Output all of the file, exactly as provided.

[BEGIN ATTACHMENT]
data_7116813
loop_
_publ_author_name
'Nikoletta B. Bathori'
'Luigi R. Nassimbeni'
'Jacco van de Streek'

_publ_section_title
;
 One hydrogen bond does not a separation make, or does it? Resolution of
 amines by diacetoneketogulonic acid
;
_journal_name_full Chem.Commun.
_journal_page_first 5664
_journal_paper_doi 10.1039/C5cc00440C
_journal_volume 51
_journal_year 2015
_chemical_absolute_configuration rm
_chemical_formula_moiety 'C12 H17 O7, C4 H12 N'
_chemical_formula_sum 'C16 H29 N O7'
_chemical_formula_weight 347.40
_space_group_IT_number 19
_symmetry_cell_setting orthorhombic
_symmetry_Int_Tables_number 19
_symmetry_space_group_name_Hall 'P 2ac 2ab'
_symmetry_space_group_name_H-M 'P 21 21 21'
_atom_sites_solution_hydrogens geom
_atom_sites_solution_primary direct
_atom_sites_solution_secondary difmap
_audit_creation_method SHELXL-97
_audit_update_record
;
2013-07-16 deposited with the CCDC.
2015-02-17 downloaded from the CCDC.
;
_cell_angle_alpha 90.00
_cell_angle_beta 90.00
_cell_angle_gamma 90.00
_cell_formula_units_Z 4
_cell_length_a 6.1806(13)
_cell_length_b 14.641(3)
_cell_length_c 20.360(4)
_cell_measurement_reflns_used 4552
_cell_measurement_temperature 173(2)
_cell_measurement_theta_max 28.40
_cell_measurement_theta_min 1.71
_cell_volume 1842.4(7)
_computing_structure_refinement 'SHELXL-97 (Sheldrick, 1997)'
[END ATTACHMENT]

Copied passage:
data_7116813
loop_
_publ_author_name
'Nikoletta B. Bathori'
'Luigi R. Nassimbeni'
'Jacco van de Streek'

_publ_section_title
;
 One hydrogen bond does not a separation make, or does it? Resolution of
 amines by diacetoneketogulonic acid
;
_journal_name_full Chem.Commun.
_journal_page_first 5664
_journal_paper_doi 10.1039/C5cc00440C
_journal_volume 51
_journal_year 2015
_chemical_absolute_configuration rm
_chemical_formula_moiety 'C12 H17 O7, C4 H12 N'
_chemical_formula_sum 'C16 H29 N O7'
_chemical_formula_weight 347.40
_space_group_IT_number 19
_symmetry_cell_setting orthorhombic
_symmetry_Int_Tables_number 19
_symmetry_space_group_name_Hall 'P 2ac 2ab'
_symmetry_space_group_name_H-M 'P 21 21 21'
_atom_sites_solution_hydrogens geom
_atom_sites_solution_primary direct
_atom_sites_solution_secondary difmap
_audit_creation_method SHELXL-97
_audit_update_record
;
2013-07-16 deposited with the CCDC.
2015-02-17 downloaded from the CCDC.
;
_cell_angle_alpha 90.00
_cell_angle_beta 90.00
_cell_angle_gamma 90.00
_cell_formula_units_Z 4
_cell_length_a 6.1806(13)
_cell_length_b 14.641(3)
_cell_length_c 20.360(4)
_cell_measurement_reflns_used 4552
_cell_measurement_temperature 173(2)
_cell_measurement_theta_max 28.40
_cell_measurement_theta_min 1.71
_cell_volume 1842.4(7)
_computing_structure_refinement 'SHELXL-97 (Sheldrick, 1997)'